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UNICEF supports fight against child malnutrition in flood-ravaged districts of Pakistan

By David Youngmeyer, UNICEF

995 days ago   Article ID# 1149128
Original URL

 

UNICEF

WASHINGTON, DISTRICT OF COLUMBIA (UNICEF ) - Since the floods destroyed his crops, Ibrahim, 36, a teacher and father of four, has been struggling to make ends meet for his family. Ibrahim’s two youngest children have been recovering from severe acute malnutrition.

The problem was identified earlier this year when a community health worker came to Ibrahim’s home in the Nowshera District of north-west Pakistan’s Khyber Pakhtunkhwa Province. During a routine health screening, she found that Fiza Gul, 1, and Sohaib Ahmed, 4, were both in need of urgent help. Measurements taken of their mid-upper arms were below the minimum for healthy children.

“I was wondering why they were getting weaker and weaker,” says Ibrahim, holding Fiza on his lap. “I was very worried about them.”

Monitoring and treatment

Both children were admitted to a health centre supported by UNICEF and other agencies, and run by implementing partner People’s Empowerment and Consulting Enterprise (PEACE). Afterwards, they visited the centre weekly for monitoring and to receive take-home supplies of therapeutic food – in the form of sachets containing a highly nutritious peanut-based paste.

After about a month, the children had made good progress and were given supplementary food, including a version of the peanut paste, along with sachets of micro-nutrients to be sprinkled on their cooked meals. The children are now recovered, healthy and lively.

“I was so happy to get this help for my children,” says Ibrahim. “Fiza Gul and Sohaib are much happier now, have more energy and are more interested in their surroundings. I’m just worried that it could happen again.”

Household resources stretched

Before the floods that devastated his community and others across Pakistan a year ago, Ibrahim’s salary as a teacher was supplemented from the sale of wheat crops grown on his plot of land near the Kabul River. When the river swelled with monsoon rains, the floodwaters inundated his fields and left behind a layer of mud, making the ground unusable.

The family simply does not have enough funds to rehabilitate the land. Since the floods, the household’s resources have been severely stretched, and the quantity and quality of food for Ibrahim’s children has suffered.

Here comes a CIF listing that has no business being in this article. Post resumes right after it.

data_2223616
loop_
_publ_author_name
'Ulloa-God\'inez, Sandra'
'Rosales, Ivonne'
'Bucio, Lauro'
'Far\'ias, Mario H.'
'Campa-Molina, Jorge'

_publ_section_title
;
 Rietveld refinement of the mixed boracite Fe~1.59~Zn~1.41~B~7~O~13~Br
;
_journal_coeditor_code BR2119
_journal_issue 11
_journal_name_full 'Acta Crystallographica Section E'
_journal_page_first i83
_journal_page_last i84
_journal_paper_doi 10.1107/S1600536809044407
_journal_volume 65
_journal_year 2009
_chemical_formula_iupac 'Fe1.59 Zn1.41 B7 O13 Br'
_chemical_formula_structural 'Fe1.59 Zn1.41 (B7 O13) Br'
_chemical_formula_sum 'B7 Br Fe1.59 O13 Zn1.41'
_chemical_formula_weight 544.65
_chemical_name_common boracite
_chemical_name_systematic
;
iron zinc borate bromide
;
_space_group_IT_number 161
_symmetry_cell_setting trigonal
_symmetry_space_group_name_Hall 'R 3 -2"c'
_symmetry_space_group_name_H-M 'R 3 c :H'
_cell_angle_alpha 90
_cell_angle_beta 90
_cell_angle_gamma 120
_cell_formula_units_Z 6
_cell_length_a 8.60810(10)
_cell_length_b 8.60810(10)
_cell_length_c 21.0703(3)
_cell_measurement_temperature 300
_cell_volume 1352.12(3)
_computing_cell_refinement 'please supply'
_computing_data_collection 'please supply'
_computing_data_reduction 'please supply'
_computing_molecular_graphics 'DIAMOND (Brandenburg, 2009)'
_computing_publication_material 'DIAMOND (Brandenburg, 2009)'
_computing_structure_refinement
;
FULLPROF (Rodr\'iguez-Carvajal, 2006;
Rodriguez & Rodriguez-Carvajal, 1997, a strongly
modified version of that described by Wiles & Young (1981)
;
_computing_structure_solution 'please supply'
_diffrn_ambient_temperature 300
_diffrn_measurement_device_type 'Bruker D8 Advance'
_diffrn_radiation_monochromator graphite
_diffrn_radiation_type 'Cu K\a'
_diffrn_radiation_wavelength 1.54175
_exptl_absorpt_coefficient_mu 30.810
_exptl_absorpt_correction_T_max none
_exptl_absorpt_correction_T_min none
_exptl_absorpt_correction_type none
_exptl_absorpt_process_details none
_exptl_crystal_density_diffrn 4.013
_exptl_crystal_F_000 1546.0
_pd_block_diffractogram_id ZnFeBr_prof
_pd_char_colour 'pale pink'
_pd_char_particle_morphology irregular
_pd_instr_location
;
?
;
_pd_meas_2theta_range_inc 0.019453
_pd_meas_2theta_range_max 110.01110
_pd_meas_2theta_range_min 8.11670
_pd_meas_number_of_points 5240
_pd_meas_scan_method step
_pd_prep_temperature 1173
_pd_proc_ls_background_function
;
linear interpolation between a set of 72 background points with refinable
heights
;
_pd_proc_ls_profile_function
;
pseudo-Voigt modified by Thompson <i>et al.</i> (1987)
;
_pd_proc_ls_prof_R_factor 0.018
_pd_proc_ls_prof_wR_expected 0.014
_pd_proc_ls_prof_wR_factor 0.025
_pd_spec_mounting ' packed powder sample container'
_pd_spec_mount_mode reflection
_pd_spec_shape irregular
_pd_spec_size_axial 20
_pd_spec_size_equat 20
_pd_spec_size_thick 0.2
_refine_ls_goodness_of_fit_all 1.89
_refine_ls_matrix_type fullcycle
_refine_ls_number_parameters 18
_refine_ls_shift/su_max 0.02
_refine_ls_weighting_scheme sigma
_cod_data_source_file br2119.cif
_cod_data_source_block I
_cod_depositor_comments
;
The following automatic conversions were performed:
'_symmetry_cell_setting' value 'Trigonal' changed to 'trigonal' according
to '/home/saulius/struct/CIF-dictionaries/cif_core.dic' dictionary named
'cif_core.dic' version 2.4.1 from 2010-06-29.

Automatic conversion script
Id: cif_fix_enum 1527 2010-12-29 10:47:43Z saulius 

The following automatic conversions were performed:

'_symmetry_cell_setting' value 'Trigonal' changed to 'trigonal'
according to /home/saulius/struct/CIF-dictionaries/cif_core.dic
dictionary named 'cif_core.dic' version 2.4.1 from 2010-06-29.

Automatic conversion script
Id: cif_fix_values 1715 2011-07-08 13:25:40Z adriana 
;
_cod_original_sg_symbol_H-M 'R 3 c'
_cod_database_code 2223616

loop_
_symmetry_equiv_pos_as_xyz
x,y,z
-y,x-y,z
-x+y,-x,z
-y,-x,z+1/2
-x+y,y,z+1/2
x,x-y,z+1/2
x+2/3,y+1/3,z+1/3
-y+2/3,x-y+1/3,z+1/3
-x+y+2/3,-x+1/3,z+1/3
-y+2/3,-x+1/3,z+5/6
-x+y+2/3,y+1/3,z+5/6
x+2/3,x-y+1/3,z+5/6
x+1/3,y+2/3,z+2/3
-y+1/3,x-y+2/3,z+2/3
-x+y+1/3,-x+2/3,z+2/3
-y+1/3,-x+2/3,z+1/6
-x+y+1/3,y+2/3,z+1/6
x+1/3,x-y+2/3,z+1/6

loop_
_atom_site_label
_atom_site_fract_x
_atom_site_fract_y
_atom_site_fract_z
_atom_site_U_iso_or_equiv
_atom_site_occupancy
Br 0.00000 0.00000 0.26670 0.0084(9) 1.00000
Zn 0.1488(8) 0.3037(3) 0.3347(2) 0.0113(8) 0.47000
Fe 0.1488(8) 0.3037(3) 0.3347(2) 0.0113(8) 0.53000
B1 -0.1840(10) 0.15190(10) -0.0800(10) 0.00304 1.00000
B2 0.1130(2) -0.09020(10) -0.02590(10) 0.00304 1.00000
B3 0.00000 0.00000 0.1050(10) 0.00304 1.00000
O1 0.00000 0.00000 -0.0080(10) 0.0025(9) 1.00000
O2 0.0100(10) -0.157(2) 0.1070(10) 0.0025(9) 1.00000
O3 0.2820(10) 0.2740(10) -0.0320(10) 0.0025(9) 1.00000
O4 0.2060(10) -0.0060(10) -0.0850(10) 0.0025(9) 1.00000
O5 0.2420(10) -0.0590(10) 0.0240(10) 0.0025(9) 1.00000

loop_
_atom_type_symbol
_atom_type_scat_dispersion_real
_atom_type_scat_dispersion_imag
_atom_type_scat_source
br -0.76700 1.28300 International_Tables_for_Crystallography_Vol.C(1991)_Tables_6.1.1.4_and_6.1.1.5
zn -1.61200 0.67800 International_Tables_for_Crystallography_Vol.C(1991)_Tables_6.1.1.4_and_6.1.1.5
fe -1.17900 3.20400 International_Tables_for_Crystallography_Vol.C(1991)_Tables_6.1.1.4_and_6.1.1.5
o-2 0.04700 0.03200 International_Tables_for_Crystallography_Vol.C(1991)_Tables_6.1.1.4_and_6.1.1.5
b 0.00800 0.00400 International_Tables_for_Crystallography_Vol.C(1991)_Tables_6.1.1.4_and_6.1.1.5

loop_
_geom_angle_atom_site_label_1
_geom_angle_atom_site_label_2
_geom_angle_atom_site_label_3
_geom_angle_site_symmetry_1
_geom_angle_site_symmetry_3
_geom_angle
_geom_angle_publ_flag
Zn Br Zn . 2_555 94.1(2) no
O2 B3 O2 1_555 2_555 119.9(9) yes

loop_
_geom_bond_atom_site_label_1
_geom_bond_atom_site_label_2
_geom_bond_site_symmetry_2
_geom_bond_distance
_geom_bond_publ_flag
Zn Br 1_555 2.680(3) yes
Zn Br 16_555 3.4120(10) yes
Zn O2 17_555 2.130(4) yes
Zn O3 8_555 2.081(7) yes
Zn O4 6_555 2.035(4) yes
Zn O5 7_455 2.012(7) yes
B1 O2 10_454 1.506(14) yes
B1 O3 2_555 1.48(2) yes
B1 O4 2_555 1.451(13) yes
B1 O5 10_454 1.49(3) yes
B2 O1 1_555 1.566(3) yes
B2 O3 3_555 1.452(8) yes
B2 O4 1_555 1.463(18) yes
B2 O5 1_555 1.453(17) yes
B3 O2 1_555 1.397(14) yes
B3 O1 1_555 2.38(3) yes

After about a month, the children had made good progress and were given supplementary food, including a version of the peanut paste, along with sachets of micro-nutrients to be sprinkled on their cooked meals. The children are now recovered, healthy and lively.

“I was so happy to get this help for my children,” says Ibrahim. “Fiza Gul and Sohaib are much happier now, have more energy and are more interested in their surroundings. I’m just worried that it could happen again.”

Household resources stretched

Before the floods that devastated his community and others across Pakistan a year ago, Ibrahim’s salary as a teacher was supplemented from the sale of wheat crops grown on his plot of land near the Kabul River. When the river swelled with monsoon rains, the floodwaters inundated his fields and left behind a layer of mud, making the ground unusable.

The family simply does not have enough funds to rehabilitate the land. Since the floods, the household’s resources have been severely stretched, and the quantity and quality of food for Ibrahim’s children has suffered.

Fiza Gul, 1, holds a sachet of micro-nutrient 'sprinkles' that helped her recover from malnutrition in the flood-affected Nowshera District of north-west Pakistan’s Khyber Pakhtunkhwa Province.

“They lost their crops, livestock and their houses,” says PEACE Nutrition and Hygiene Educator Fehmida Khattak, referring to the impact of the floods on the local population.

“Now, a year after the floods, they still face the same problems,” she adds. “They are not yet able to build their houses, and their land is not available for harvesting. The floods have made people’s financial situation worse and contributes to children becoming malnourished. They don’t have proper food and safe drinking water.”

Effects of malnutrition

UNICEF and its partners have screened almost 730,000 children for malnutrition in flood-affected areas of Khyber Pakhtunkhwa and the Federally Administered Tribal Areas. Of these children, who range in age from six months to five years, more than 62,000 have received treatment for various levels of malnutrition.

If they had not been treated, they would have been more susceptible to disease, as well as life-long stunting and cognitive impairment.

Across Pakistan, some 2 million children and 600,000 pregnant and lactating women have been screened for malnutrition. More than half a million children and women identified with symptoms of malnutrition have received UNICEF-supported treatment and assistance.

Children at risk

UNICEF’s Dr. Mohammad Najeeb is the Nutrition Cluster Coordinator for aid agencies here. He says that although malnutrition existed prior to the floods, the impact of the disaster has exacerbated the situation for children.

“Children living in low-income households were already vulnerable to malnutrition, but the effect of displacement, lack of adequate water and sanitation, loss of livelihoods and inadequate primary health care has in many cases made them even more vulnerable,” explains Dr. Najeeb.

“As a result, some families are simply unable to support the nutritional needs of their growing children,” he says. “We are seeing the results in the number of admissions to treatment centres in flood-affected areas.”


Copyright 2014 UNICEF    (Copyright Terms)
Updated 995 days ago   Article ID# 1149128

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